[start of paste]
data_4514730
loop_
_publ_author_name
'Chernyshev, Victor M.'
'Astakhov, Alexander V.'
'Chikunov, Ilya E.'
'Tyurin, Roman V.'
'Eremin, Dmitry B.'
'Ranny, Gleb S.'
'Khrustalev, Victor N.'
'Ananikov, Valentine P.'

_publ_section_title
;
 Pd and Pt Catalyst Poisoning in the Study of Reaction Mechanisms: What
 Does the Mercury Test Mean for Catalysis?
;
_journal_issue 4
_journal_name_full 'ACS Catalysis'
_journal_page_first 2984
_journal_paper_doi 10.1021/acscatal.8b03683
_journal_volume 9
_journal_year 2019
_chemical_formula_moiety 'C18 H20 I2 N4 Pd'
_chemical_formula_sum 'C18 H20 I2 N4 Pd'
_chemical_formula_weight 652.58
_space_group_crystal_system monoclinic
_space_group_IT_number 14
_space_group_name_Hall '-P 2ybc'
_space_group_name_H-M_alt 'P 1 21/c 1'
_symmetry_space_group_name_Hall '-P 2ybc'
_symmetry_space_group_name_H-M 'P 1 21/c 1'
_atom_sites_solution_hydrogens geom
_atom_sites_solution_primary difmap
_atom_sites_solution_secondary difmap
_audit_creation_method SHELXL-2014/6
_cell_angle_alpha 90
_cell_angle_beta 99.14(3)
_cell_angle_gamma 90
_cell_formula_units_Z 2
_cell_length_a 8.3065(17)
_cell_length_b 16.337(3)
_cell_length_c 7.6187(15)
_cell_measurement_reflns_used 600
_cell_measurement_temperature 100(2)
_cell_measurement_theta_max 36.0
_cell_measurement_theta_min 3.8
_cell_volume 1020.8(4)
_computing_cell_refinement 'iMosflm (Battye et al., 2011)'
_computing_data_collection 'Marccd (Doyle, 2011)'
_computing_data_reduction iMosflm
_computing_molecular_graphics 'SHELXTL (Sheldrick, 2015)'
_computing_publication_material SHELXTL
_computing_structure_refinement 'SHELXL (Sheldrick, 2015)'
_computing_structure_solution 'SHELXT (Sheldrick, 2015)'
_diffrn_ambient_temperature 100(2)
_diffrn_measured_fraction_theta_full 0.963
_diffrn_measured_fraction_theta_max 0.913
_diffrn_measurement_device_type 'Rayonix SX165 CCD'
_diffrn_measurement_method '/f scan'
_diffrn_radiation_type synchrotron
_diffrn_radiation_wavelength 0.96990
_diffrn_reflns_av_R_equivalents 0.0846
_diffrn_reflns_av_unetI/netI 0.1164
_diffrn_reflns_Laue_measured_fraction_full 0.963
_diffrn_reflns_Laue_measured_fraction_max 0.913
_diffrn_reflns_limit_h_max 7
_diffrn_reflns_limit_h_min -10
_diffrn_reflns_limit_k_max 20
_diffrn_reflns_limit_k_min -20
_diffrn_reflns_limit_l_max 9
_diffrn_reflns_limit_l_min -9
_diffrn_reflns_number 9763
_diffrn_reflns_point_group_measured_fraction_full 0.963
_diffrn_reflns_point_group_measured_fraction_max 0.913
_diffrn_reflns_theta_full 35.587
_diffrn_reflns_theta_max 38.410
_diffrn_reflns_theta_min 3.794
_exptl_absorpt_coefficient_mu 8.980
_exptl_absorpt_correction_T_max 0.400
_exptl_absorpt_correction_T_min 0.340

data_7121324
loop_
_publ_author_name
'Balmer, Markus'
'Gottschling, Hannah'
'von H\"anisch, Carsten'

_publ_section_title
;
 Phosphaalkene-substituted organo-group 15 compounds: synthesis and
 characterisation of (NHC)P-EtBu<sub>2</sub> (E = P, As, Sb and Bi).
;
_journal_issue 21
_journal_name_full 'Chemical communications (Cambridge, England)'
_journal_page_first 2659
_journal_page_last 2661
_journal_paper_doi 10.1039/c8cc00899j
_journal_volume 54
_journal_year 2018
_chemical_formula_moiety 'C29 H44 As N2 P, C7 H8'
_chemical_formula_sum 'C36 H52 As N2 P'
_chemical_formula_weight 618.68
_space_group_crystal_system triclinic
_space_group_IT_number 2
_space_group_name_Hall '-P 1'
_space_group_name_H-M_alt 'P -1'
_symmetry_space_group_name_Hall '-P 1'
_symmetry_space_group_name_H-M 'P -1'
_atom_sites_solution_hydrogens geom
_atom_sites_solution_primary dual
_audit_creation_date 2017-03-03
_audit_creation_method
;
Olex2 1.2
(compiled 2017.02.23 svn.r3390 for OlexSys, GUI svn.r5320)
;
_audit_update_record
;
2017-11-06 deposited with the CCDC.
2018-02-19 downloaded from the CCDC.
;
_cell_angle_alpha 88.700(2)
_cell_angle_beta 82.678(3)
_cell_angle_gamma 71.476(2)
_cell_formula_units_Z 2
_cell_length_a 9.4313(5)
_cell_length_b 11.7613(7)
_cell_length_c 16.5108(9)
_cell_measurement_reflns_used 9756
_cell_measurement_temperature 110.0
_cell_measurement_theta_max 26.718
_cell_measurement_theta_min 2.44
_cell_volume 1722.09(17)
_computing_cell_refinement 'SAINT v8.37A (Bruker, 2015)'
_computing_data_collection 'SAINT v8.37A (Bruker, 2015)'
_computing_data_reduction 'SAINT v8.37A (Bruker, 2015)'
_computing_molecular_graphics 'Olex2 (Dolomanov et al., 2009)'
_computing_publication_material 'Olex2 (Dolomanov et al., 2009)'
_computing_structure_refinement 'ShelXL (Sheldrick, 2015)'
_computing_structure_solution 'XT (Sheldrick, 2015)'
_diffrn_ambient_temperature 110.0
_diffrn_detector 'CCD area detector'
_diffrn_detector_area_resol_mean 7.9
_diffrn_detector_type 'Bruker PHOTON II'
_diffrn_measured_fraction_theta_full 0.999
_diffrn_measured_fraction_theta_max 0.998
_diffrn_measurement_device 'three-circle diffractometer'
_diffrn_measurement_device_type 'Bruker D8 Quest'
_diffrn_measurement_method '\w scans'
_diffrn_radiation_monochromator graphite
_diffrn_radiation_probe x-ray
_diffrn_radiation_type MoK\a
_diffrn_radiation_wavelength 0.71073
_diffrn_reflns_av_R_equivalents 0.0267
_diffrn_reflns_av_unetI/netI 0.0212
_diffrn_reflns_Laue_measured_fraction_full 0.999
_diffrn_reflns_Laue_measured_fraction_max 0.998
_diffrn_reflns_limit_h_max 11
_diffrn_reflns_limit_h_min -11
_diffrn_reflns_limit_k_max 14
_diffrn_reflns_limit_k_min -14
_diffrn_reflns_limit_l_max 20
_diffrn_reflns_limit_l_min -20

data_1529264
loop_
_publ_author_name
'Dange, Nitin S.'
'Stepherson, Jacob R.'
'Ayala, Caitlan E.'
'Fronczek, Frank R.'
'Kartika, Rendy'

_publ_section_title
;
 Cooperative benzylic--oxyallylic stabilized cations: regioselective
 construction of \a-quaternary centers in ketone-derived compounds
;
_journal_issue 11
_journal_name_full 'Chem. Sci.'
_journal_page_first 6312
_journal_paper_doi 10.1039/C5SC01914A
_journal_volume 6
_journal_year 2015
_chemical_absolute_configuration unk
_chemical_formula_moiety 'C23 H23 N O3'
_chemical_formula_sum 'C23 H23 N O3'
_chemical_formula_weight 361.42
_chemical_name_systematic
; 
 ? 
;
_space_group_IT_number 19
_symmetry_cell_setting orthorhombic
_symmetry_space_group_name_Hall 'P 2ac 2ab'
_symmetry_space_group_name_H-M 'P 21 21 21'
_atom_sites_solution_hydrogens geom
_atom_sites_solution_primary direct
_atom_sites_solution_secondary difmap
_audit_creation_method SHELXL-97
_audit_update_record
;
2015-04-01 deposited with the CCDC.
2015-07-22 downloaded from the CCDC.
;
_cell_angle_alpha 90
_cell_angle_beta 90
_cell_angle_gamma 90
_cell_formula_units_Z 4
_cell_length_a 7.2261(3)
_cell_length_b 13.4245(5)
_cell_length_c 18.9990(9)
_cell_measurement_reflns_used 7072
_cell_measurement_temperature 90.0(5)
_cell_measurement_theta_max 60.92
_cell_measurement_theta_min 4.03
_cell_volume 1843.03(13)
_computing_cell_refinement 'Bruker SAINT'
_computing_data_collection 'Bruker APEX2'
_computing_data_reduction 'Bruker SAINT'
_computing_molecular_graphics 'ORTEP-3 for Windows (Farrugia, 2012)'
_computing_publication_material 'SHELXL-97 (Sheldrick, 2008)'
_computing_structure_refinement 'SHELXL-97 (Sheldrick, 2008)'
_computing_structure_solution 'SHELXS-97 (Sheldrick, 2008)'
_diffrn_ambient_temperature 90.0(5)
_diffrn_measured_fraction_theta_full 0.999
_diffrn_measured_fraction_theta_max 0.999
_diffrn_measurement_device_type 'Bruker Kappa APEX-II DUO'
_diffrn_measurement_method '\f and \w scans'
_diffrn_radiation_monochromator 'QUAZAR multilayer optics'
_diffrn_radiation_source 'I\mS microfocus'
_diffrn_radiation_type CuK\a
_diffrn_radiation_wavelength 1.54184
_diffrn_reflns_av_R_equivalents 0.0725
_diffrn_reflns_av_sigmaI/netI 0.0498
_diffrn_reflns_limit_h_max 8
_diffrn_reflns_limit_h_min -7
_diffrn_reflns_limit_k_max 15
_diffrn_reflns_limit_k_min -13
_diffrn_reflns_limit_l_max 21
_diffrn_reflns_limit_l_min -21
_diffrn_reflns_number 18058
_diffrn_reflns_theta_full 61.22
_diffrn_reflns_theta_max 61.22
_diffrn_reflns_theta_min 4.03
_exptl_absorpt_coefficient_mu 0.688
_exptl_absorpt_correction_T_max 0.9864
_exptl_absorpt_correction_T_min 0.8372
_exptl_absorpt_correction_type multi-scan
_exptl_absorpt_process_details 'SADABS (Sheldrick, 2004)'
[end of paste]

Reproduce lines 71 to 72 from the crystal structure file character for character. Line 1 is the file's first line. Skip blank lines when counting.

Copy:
_diffrn_reflns_limit_l_min -9
_diffrn_reflns_number 9763